A study of 5000 American children found beginning at a young age, first-born kids do better on a variety of tests including reading, comprehension and maths. The researchers found younger siblings weren’t born at a disadvantage, but they got less mental stimulation from their parents as their parents became busier with a larger family. Other studies have suggested the same effect.

A large study of families in Denmark and the US found that in families with two or more children, second-born sons were much more likely to be disciplined at school and end up in trouble with the police than their older brothers. And a study carried out in Chile showed first-borns are less likely to use drugs.

Finding your place

The idea that birth order shapes personality comes from the evolutionary view that siblings compete with each other to get their parents’ attention. The best way to do this is to be different to your brothers and sisters – to stand out. For example, younger siblings need more help than their big brothers and sisters so they become outgoing and extraverted to get attention.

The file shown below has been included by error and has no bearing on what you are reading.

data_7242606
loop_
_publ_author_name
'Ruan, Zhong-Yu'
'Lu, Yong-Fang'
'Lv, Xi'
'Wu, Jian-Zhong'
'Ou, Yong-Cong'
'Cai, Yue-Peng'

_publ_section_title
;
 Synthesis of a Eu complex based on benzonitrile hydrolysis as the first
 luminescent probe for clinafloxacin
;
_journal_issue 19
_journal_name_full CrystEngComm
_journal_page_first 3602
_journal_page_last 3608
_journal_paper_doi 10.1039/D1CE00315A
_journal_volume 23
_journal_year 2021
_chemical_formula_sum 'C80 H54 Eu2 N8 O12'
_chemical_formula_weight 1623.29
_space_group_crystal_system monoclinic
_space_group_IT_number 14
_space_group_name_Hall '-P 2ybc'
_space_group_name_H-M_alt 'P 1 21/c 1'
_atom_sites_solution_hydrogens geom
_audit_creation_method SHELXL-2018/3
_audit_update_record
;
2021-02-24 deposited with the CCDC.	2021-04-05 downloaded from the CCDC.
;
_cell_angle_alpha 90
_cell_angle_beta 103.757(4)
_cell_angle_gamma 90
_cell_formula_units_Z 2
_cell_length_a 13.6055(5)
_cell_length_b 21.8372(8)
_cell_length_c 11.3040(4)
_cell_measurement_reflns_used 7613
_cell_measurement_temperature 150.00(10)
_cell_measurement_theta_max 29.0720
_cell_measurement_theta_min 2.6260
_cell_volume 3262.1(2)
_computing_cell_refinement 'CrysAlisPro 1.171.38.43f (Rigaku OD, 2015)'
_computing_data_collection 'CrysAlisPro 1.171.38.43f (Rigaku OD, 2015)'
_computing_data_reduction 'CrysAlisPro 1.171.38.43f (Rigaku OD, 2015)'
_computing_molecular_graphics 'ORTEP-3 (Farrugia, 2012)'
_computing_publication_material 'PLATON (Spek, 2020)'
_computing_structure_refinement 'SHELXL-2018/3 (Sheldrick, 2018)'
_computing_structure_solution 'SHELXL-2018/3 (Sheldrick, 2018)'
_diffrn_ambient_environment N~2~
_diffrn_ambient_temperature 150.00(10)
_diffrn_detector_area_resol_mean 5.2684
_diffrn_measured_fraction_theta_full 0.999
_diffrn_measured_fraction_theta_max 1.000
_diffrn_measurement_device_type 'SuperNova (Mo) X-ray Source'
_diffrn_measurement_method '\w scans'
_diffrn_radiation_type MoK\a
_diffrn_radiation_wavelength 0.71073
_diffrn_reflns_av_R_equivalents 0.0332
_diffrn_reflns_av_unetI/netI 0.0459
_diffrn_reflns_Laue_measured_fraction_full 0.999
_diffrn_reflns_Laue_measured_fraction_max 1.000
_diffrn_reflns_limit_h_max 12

Interestingly, our birth order does influence who we are more likely to form close relationships with. First-borns are more likely to be married to, or friends with other first-borns, middle children with other middle children and the baby of the family is also more likely to be in a relationship or close friendship with other youngest siblings.